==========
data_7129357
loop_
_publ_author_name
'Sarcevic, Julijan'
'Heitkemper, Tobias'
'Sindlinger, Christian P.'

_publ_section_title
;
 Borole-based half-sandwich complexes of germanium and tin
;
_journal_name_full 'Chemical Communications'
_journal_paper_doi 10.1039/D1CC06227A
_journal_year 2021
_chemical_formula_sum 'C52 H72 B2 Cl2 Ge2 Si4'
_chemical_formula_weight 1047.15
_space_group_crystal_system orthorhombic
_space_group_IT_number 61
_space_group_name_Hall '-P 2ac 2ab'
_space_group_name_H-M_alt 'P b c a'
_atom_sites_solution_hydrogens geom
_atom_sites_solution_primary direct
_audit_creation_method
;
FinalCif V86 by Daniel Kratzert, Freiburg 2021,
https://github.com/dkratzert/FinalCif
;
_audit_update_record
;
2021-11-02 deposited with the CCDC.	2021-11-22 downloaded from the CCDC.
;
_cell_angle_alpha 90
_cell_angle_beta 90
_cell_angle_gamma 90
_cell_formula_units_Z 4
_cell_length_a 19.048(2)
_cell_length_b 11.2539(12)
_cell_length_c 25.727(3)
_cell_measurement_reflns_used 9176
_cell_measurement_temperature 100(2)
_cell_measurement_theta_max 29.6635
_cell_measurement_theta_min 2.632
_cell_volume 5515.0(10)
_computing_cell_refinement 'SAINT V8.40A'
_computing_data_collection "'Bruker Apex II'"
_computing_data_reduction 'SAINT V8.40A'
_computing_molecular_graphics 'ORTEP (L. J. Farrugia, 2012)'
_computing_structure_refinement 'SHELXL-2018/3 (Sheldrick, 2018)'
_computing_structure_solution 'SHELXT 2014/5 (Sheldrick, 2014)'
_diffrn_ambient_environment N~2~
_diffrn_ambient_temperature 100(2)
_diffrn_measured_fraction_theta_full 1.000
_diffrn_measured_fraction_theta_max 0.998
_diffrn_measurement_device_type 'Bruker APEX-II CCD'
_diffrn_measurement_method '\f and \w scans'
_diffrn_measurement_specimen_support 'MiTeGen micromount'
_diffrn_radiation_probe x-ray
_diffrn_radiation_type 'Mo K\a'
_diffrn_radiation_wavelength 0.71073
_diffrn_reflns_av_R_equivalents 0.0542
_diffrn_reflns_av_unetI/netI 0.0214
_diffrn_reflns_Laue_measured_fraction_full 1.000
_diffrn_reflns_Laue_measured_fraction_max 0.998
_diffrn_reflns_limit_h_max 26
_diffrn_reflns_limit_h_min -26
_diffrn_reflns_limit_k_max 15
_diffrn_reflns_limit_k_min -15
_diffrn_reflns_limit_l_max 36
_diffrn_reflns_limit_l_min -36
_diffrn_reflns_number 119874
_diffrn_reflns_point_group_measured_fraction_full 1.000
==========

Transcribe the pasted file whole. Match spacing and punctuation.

data_7129357
loop_
_publ_author_name
'Sarcevic, Julijan'
'Heitkemper, Tobias'
'Sindlinger, Christian P.'

_publ_section_title
;
 Borole-based half-sandwich complexes of germanium and tin
;
_journal_name_full 'Chemical Communications'
_journal_paper_doi 10.1039/D1CC06227A
_journal_year 2021
_chemical_formula_sum 'C52 H72 B2 Cl2 Ge2 Si4'
_chemical_formula_weight 1047.15
_space_group_crystal_system orthorhombic
_space_group_IT_number 61
_space_group_name_Hall '-P 2ac 2ab'
_space_group_name_H-M_alt 'P b c a'
_atom_sites_solution_hydrogens geom
_atom_sites_solution_primary direct
_audit_creation_method
;
FinalCif V86 by Daniel Kratzert, Freiburg 2021,
https://github.com/dkratzert/FinalCif
;
_audit_update_record
;
2021-11-02 deposited with the CCDC.	2021-11-22 downloaded from the CCDC.
;
_cell_angle_alpha 90
_cell_angle_beta 90
_cell_angle_gamma 90
_cell_formula_units_Z 4
_cell_length_a 19.048(2)
_cell_length_b 11.2539(12)
_cell_length_c 25.727(3)
_cell_measurement_reflns_used 9176
_cell_measurement_temperature 100(2)
_cell_measurement_theta_max 29.6635
_cell_measurement_theta_min 2.632
_cell_volume 5515.0(10)
_computing_cell_refinement 'SAINT V8.40A'
_computing_data_collection "'Bruker Apex II'"
_computing_data_reduction 'SAINT V8.40A'
_computing_molecular_graphics 'ORTEP (L. J. Farrugia, 2012)'
_computing_structure_refinement 'SHELXL-2018/3 (Sheldrick, 2018)'
_computing_structure_solution 'SHELXT 2014/5 (Sheldrick, 2014)'
_diffrn_ambient_environment N~2~
_diffrn_ambient_temperature 100(2)
_diffrn_measured_fraction_theta_full 1.000
_diffrn_measured_fraction_theta_max 0.998
_diffrn_measurement_device_type 'Bruker APEX-II CCD'
_diffrn_measurement_method '\f and \w scans'
_diffrn_measurement_specimen_support 'MiTeGen micromount'
_diffrn_radiation_probe x-ray
_diffrn_radiation_type 'Mo K\a'
_diffrn_radiation_wavelength 0.71073
_diffrn_reflns_av_R_equivalents 0.0542
_diffrn_reflns_av_unetI/netI 0.0214
_diffrn_reflns_Laue_measured_fraction_full 1.000
_diffrn_reflns_Laue_measured_fraction_max 0.998
_diffrn_reflns_limit_h_max 26
_diffrn_reflns_limit_h_min -26
_diffrn_reflns_limit_k_max 15
_diffrn_reflns_limit_k_min -15
_diffrn_reflns_limit_l_max 36
_diffrn_reflns_limit_l_min -36
_diffrn_reflns_number 119874
_diffrn_reflns_point_group_measured_fraction_full 1.000